Monday, May 10, 2010

Finishing Arbitrary Divisions Of Game Time

TNT’s Doug Collins, whom we discussed yesterday, is fond of emphasizing the importance of finishing quarters strongly. To be sure, there may be a temptation to slacken effort when a break looms; that is not unusual in any professional setting. (Most government offices that I have seen feature "Friday afternoon happy hour" that starts around 2:00.) So sure, it is important to resist this temptation in the final two minutes of a game. On the other hand, a "finish strong" ethos common among athletes could result in increased, not reduced, effort towards the end of quarters. I am not sure which way the tendency cuts, overall. However, in any case, we should not regard developments in those segments of time as different from the rest of the game.

Score gains or score losses against your opponent in the first two minutes of a quarter count for just as much as gains/losses in the final two minutes of a quarter. The same can be said for the second two minutes, the third two minutes, the fourth two minutes, and the fifth two minutes. Towards the end of quarters, Collins often says things like: "The team now leading by 12 should be careful: if they don't play hard, that lead could be down to 4 by the end of the quarter." True, but the potential to allow a "run" of several baskets by your opponent exists at any time during the game. Is it worse if this happens at the end of a quarter? A basketball game consists of 48 minutes. Why is the point differential after the 12th, 24th, and 36th minute any more significant than the differential after the 5th, 19th, or 40th minute?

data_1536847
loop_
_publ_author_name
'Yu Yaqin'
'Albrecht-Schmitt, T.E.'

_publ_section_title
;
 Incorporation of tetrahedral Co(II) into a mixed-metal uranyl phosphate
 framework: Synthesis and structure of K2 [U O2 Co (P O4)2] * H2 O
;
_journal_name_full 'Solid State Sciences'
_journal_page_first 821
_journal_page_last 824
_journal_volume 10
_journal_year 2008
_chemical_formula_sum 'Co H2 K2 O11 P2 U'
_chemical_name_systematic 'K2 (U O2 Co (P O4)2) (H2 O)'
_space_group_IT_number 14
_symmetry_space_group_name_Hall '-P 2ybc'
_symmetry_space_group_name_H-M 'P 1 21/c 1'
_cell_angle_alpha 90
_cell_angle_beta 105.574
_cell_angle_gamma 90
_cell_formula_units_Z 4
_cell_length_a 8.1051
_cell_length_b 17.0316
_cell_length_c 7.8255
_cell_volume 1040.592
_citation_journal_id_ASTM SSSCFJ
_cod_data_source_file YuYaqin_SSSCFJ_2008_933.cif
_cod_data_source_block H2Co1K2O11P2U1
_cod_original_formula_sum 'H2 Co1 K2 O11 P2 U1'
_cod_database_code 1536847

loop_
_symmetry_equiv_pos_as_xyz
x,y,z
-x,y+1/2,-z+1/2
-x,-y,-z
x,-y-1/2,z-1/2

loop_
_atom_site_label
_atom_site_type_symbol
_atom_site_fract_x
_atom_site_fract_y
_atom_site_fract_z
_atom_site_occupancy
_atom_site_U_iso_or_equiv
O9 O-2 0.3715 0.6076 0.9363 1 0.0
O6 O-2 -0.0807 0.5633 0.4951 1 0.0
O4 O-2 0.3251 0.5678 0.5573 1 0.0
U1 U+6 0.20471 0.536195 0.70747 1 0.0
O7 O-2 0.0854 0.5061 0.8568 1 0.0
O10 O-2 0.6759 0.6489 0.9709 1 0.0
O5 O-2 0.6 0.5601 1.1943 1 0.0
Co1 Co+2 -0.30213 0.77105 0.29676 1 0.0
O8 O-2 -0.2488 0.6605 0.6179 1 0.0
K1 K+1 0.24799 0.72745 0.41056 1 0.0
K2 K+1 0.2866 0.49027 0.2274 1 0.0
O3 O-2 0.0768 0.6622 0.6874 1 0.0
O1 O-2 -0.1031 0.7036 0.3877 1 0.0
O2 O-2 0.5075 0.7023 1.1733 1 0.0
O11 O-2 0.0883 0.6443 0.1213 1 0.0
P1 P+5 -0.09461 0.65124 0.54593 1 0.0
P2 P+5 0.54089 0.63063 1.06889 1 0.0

In one sense, the division of the game into four 12-minute blocks is arbitrary. Indeed, the rest time during TV breaks within quarters can be just as long as the rest time between quarters. Given that everyone psychologically regards quarters and halves as some heuristically convenient way to tote up partial performance, perhaps nebulous entities like motivation, confidence, strategic planning, and "momentum" are more affected by the score at the end of quarters compared to the score at any randomly selected moment within a quarter — hence Doug Collins's special concern. But surely a slam dunk "with no regard for human life!" or a dagger three-pointer to cap a run can energize a crowd and provoke some navel-gazing, even it occurs three minutes into the third.

It is a close call, but I do believe that Collins's concern with finishing quarters is overblown.

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